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A Brief History of the Great Gold Rush of 1849


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The San Francisco Mint circa 1882.
Photo courtesy of Library of Congress.

The accidental discovery of gold deposits at a Californian sawmill construction in 1848, spurred by the advances in steamship and railroad technology at the time, saw to the swift invasion of wealth seekers to the site of the newly discovered gold deposits.

These fortune-seekers (numbering about 300,000) were known as the forty-niners, named after the year (1849) when the mass migration to California began. The migrants came from far and near. Some from as near as Eastern and Southern United States, while others travelled from as far as Europe, Australia, Asia, and Latin America, travelling with covered wagons, clipper ships, and on horseback.

Life as a forty-niner was brutal. There was no law enforcement and the only semblance of justice available came through a vigilante group. Everyone wanted a part of the gold so the gold mines were overpopulated and a survival of the fittest. Yet, amidst these situations, the populations grew until it increasingly expanded. People staked claims to specific plots of land around the river and would then use pans to mine gold from silt deposits and sell the gold.

The Californian Gold Rush didn’t last long, enduring through the years of 1848-1855. In 1849, California had set up a state constitution and government and had officially entered the union in 1850. By 1855 larger well-funded, organizations had taken over and were mining for the gold in a more organized, effective, and efficient manner. Naturally, this competition led to the death of the ’lone gold miner’, as they could not compete with the sophisticated level of operation of these organizations.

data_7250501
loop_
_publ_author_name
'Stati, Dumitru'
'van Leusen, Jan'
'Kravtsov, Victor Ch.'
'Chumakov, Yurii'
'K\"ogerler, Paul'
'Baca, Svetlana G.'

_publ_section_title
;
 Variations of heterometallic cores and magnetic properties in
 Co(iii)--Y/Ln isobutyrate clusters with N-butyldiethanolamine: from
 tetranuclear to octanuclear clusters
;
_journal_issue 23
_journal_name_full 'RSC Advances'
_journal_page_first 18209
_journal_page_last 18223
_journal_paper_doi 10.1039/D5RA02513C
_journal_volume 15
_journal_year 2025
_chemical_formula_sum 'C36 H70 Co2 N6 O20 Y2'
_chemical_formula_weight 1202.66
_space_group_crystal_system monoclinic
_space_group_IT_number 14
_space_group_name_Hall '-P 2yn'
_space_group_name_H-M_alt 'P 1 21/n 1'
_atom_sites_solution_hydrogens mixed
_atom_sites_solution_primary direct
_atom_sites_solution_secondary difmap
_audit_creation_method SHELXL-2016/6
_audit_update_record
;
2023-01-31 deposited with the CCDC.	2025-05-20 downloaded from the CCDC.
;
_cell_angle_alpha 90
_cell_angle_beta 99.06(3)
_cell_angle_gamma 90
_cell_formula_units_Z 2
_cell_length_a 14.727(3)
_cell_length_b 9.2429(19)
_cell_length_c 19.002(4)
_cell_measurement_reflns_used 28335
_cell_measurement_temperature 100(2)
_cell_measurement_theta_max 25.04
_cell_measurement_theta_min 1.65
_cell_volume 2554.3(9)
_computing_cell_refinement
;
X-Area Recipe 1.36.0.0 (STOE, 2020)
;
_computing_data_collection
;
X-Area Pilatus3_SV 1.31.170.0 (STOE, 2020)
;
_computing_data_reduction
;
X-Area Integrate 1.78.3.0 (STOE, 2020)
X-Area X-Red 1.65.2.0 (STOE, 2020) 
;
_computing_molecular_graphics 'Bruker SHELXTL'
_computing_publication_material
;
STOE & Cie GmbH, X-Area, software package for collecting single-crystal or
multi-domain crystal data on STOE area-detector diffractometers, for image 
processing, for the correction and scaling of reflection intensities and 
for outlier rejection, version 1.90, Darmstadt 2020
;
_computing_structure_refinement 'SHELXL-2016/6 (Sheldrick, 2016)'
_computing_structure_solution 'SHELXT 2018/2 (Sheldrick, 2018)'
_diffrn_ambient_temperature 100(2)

In the midst of the gold rush, very few U.S. coins existed for use in transactions in the booming economy. The few available coins such as the Liberty Seated Quarters and silver Half Dollars were often hoarded by merchants to be used for importation.

Gold as Acceptable Tender

There was an abundance of gold available during the Gold Rush and not a lot of coinage, so most people learned to accept gold as a payment for goods and services, the issue with this form of payment was that it was difficult to measure exactly how much gold dust to pay a person for each good or service offered.

Example of an 1854 25c BG108 PCGS MS64 California Fractional gold piece.
Courtesy of PCGS TrueView.

Privately Minted Coins and Ingots

Due to the inaccurate measurement of gold dust as a form of payment, private goldsmiths and jewelers started to produce gold coins and ingots to cover larger transactions. For the large transactions, denominations such as the $5, $10, $20 and $50 were made. For smaller transactions, these privately struck California Fractional coins, such as the 25¢, 50¢ and $1 gold coins were made.

U.S. $1 & $20 Gold Coins Debut in 1849 and the San Francisco Mint

As the forty-niners mined for more gold, the amount of gold available for the making of new coinage rapidly increased. At this time, the U.S. Mint released the first ever $1 and $20 gold coins. However, this meant they had to transport the gold from California to any of the mints in New Orleans or Philadelphia. This journey usually took a lot of time and was often dangerous. Prior to this, there had been lobbying from Californian businessmen for the government to establish a U.S. Mint in California. To reach a middle ground, Congress established a U.S. Assay Office in San Francisco. The office was commissioned to assay gold and strike special issue gold coins of $10 and $20 denominations which were marked as U.S. Assay Office issues, most of these pieces have since been recycled into regular U.S. coins. In 1854, the San Francisco Mint was finally established which went on to produce some of the finest quality coins in history, such as the early 1878-1882 "S" mint mark Morgan Dollars.

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